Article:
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In like manner, La Harpe imputes to them the sins of Jodelle and the contemporary wits, though these last preceded by some years the literary existence of Marini; and the vices of the English metaphysical school have been expressly referred, by Dr. Johnson, to Marini and his followers.

A nearer inspection, however, might justify the opinion, that these various affectations bear too much of the physiognomy of the respective nations in which they are found, and are capable of being traced to too high a source in each, to be thus exclusively imputed to the Italians. Thus the elements of the cultismo of the Spaniards, that compound of Aat pedantry and Oriental hyperbole, so different from the fine concetti of the Italian, are to be traced through some of their most eminent writers, up to the fugitive pieces of the fifteenth century, as collected in their Cancioneros; and in like manner, the elements of the metaphysical jargon of Cowley, whose intellectual combinations and far-fetched analogies show too painful a research after wit for the Italian taste, may be traced in England through Donne and Ben Jonson, to say nothing of the unparalleled John Lillie,' up to the veteran versifiers of the fifteenth and fourteenth centuries. Thus, also, some features of the style precieur of the hôtel de Rambouillet, so often lashed by Boileau, and laughed at by Molière, may be imputed to the malign influence of the constellation of pedants, celebrated in France under the title of Pleiades, in the sixteenth century.

The Greek is the only literature, which, from the first, seems to have maintained a sound and healthful state. In every other, the barbaric love of ornament, so discernible even in the best of the early writers, has been chastised only by long and assiduous criticism ; but the principle of corruption still remains, and the season of perfect ripeness seems to be only that of the commencement of decay. Thus it was in Italy, in the perverted age of the seicentisti, an age yet warm with the productions of an Ariosto and a Tasso.

The literature of the Italians assumed in the last century a new and highly improved aspect. With less than its usual brilliancy of imagination, it displayed an intensity, and, under the circumstances in which it has been produced, we may add, intrepidity of thought, quite worthy of the great spirits of the fourteenth century, and a freedom and nature in its descriptions, altogether opposed to the heartless affectations of the VOL. XXXIII.-NO. 72.


seventeenth. The prejudicial influence of their neighbors threatened at one time, indeed, to precipitate the language into a French machéronico; but a counter-current, equally exclusive, in favor of the trecentisti, contributed to check the innovation, and to carry them back to the ancient models of purity and vigor. The most eminent writers of this period seem to have formed themselves on Dante, in particular, as studiously as those of the preceding age affected the more effeminate graces of Petrarch. Among these, Monti, who, in the language of his master, may be truly said to have inherited from him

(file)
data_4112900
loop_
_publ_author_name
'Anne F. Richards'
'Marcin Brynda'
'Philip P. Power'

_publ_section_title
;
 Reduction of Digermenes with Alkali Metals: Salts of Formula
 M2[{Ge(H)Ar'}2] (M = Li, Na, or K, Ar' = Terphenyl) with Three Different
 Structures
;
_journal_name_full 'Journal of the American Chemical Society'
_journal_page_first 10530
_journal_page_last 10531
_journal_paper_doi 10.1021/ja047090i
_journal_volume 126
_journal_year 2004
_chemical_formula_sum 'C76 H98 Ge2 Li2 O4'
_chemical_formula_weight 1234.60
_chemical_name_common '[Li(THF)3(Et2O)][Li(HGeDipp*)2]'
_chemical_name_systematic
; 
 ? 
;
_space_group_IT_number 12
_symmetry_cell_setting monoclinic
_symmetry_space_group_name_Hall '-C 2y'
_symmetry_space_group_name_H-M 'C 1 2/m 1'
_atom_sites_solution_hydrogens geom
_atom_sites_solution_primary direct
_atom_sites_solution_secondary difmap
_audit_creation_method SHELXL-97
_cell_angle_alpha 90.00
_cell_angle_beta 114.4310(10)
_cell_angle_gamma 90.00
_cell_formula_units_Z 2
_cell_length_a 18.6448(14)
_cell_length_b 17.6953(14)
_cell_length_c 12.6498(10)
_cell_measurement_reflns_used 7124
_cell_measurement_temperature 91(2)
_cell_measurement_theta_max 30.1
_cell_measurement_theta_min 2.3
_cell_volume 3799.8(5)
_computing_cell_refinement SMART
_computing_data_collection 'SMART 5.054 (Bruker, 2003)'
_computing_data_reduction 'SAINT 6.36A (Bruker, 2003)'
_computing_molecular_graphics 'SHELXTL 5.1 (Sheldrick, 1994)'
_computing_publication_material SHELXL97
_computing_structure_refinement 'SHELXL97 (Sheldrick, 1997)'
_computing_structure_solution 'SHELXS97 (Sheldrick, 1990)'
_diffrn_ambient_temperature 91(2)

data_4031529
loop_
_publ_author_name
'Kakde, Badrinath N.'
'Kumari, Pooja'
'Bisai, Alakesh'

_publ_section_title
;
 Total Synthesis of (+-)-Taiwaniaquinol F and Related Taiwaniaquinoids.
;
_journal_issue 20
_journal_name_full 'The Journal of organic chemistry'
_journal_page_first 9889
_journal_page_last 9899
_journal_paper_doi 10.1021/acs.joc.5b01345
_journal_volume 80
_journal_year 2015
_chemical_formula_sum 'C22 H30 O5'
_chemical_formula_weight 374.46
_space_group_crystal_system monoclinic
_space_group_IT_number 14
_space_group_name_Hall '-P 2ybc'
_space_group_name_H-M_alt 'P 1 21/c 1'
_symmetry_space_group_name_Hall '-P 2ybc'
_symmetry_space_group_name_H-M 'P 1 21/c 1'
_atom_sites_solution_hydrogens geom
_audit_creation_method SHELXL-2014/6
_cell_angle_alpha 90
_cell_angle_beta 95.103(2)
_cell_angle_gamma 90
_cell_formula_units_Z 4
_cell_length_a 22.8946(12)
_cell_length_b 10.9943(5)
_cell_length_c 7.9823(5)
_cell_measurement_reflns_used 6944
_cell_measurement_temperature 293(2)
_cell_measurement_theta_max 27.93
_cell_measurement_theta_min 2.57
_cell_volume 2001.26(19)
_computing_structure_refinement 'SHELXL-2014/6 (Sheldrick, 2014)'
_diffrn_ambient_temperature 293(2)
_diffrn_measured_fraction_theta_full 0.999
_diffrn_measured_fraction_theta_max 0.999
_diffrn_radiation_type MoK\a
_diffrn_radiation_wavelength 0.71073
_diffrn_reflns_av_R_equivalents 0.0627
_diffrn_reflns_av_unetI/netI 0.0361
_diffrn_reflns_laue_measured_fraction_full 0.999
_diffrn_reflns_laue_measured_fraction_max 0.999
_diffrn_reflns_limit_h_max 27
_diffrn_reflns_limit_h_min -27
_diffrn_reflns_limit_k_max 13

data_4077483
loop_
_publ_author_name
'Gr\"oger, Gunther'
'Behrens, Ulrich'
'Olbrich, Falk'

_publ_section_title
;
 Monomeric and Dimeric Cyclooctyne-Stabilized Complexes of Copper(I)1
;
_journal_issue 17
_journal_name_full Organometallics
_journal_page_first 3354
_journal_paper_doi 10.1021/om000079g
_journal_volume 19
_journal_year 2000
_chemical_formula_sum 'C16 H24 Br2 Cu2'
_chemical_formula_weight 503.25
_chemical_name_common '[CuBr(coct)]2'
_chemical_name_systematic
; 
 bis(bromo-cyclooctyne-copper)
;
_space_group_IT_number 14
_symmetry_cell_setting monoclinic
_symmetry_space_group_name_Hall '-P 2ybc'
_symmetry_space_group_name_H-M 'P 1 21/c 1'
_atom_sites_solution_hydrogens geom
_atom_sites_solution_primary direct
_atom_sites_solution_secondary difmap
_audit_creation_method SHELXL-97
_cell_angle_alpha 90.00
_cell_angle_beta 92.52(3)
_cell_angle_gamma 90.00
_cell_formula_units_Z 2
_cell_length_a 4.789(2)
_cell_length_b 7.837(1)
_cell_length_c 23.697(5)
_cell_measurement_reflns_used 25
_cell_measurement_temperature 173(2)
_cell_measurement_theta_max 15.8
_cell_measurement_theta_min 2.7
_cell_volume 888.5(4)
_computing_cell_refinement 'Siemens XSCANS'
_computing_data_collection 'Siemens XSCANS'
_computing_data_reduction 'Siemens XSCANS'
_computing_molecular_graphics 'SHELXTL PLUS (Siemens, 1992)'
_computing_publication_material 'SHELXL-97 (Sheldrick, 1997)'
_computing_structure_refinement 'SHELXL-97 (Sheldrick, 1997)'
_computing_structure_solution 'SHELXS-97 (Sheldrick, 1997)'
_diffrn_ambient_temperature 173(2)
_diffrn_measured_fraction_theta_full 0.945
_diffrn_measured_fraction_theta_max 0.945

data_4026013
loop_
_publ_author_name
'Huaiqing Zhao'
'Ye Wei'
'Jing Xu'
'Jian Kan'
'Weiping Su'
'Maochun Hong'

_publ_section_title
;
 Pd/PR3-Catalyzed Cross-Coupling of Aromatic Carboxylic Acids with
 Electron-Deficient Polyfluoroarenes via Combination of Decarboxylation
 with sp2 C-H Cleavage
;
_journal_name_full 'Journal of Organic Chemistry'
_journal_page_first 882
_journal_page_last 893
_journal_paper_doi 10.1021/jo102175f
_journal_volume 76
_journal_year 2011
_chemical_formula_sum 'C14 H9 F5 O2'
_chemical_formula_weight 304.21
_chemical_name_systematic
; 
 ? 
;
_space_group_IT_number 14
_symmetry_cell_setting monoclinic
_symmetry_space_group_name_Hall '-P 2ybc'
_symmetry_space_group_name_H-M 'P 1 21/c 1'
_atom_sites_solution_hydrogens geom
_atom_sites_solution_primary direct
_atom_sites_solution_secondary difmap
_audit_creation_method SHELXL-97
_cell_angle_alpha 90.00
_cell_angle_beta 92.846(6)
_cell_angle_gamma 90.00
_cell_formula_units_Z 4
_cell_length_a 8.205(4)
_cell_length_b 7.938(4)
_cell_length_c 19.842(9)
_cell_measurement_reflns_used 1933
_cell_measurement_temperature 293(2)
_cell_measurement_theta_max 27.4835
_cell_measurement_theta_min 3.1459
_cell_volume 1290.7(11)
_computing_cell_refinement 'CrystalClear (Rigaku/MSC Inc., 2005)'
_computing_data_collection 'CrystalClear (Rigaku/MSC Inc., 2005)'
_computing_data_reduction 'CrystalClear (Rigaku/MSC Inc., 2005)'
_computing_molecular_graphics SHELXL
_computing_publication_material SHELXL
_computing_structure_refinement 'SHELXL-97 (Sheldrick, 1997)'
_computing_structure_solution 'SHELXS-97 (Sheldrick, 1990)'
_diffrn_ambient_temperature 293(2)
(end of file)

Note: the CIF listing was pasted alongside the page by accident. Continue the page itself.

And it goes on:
Lo bello stile, che l'ha fatto onore,' is thought most nearly to reseinble Dante in the literary execution of his verses; while Alfieri, Parini, and Foscolo approach him still nearer in the rugged virtue and independence of their sentiments. There seems to be a didactic import in much of the poetry of this age,

a too, and in its descriptions of external nature, a sober contemplative vein, that may remind us of writers in our own language. Indeed an English influence is clearly discernible in some of the most eminent poets of this period, who have either visited Great Britain in person, or made themselves familiar with its language.* The same influence may be perhaps recognised in the moral complexion of many of their compositions, the most elegant specimen of which is probably Parini's satire, which disguises the sarcasm of Cowper in the rich embroidered verse which belongs to the Italians.

In looking back on the various branches of literature, which we have been discussing, we are struck with the almost exclusive preference given to poetry over prose, with the great variety of beautiful forms which the former exhibits, with its finished versification, its inexhaustible inventions, and a wit that never tires. But in all this admirable mechanism, we too often feel the want of an informing soul, of a nobler, or at least some more practical object, than mere amusement. Their writers too rarely seem to feel

Divinity within them, breeding wings

Wherewith to spurn the earth.' They have gone beyond every other people in painting the intoxication of voluptuous passion ; but how rarely have they


* Among these may be mentioned Monti, Pindemonte, Cesarotti, Mazza, Alfieri, Pignotti, and Foscolo.

exhibited it in its purer and more ethereal form! How rarely have they built up their dramatic or epic fables on national or patriotic recollections ! Even satire, disarmed of its moral sting, becomes in their hands a barren, though perhaps a brilliant jest,—the harmless electricity of a summer sky.

The peculiar inventions of a people best show their peculiar genius. The romantic epic has assumed with the Italians a perfectly original form; in which, stripped of the fond illusions of chivalry, it has descended through all the gradations of mirth, from well-bred raillery to broad and bald buffoonery. In the same merry vein, their various inventions in the burlesque style have been conceived. Whole cantos of these puerilities have been strung together with a patience altogether unrivalled, except by that of their indefatigable commentators.* Even the most austere intellects of the nation, a Machiavelli and a Galileo, for example, have not disdained to revel in this frivolous debauch of fancy, and may remind one of Michael Angelo, at the instance of Pietro de' Medici, employing his transcendent talents in sculpturing a perishable statue of snow!